“Do your research, as there is growing, clear and compelling research suggesting a correlation between ESG and corporate financial performance,” Smetana said.

Financial advisors should also select a data framework that provides transparency around materiality, consider the value of using multiple data sources, and fully understand ESG scoring methodologies.

Evaluating ESG Data

Nicolai Lundy, Director of Partnerships and Market Outreach, Sustainability Accounting Standards Board (SASB), pointed out that not all companies are perceived equally, with smaller companies scoring less well on ESG metrics. Additionally, ESG scores are different across the various providers. Unlike credit ratings, ESG ratings also tend to exhibit very low correlation.

Lundy argued that ESG data and ratings are only as good as the source data, and without a industry-wide standard, the information reported by companies is policy-based, not quantitative. Consequently, only 11.6% of ESG metrics were performance data and only 1 of the top 25 disclosed metrics was numeric.

Lundy also warned that ESG quantitative data doesn’t guarantee comparability as even good-faith quantitative disclosures don’t always enable company comparisons. For example, various metrics are used to describe Employee Health and Safety for a random sample of 50 large, publicly-listed companies.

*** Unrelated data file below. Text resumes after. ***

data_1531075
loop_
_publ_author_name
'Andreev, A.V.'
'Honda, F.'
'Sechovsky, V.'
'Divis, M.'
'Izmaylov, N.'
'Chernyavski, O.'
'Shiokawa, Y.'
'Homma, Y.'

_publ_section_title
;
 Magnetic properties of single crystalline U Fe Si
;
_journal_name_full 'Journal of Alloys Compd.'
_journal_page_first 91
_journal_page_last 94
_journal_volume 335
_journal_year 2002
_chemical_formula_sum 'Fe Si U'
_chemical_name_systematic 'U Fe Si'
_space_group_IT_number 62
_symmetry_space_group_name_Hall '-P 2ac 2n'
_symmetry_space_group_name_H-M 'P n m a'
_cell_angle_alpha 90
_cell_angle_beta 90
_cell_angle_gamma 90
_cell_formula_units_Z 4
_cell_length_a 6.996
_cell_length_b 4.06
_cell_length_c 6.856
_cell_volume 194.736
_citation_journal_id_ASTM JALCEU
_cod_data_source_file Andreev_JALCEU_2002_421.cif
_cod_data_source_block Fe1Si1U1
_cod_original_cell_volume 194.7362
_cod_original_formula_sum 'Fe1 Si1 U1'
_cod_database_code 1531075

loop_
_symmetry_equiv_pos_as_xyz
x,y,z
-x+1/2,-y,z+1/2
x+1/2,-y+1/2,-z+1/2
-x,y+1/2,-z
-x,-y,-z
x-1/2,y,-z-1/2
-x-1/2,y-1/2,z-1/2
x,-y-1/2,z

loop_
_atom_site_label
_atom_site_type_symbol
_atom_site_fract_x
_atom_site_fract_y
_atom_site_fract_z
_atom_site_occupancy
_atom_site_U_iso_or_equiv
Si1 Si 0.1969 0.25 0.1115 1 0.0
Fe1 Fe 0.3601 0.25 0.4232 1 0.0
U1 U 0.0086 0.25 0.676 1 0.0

“Without data standards, companies use an array of metrics to describe the same thing,” Lundy said.

As a way to help investors tap into socially responsible investment opportunities, State Street Global Advisors offers a suite of socially responsible and ESG-related ETFs. For example, the SPDR S&P 500 ESG ETF (EFIV) enhances both SPDR’s ESG and S&P 500 ETF offerings, helping investors incorporate ESG while achieving a risk and return profile comparable to the S&P 500. The ETF tracks the S&P 500 ESG Index, which is designed to measure the performance of securities meeting certain sustainability criteria (i.e. criteria related to environmental, social, and governance factors) while maintaining a similar overall industry group weight as the S&P 500 Index.

The firm’s SPDR S&P 500 Fossil Fuel Free ETF (SPYX) tries to allow climate change-conscious investors to align the core of their investment strategy with their values by eliminating companies that own fossil fuel reserves from the S&P 500.

The SPDR Kensho Clean Power ETF (CNRG) seeks to provide exposure to the clean power industry in terms of both generation and underlying technology. Alternative energy sources are an increasingly important part of the power generation conversation.

Finally, the SPDR MSCI ACWI Low Carbon Target ETF (NYSEArca: LOWC) targets the MSCI ACWI Low Carbon Target Index, which tries to address carbon exposure by overweighting companies with low carbon emissions relative to sales and per dollar of market capitalization, as compared to the broader market. LOWC was created for the U.N. Joint Staff Pension Fund.

Financial advisors who are interested in learning more about ESG investments can watch the webcast here on demand.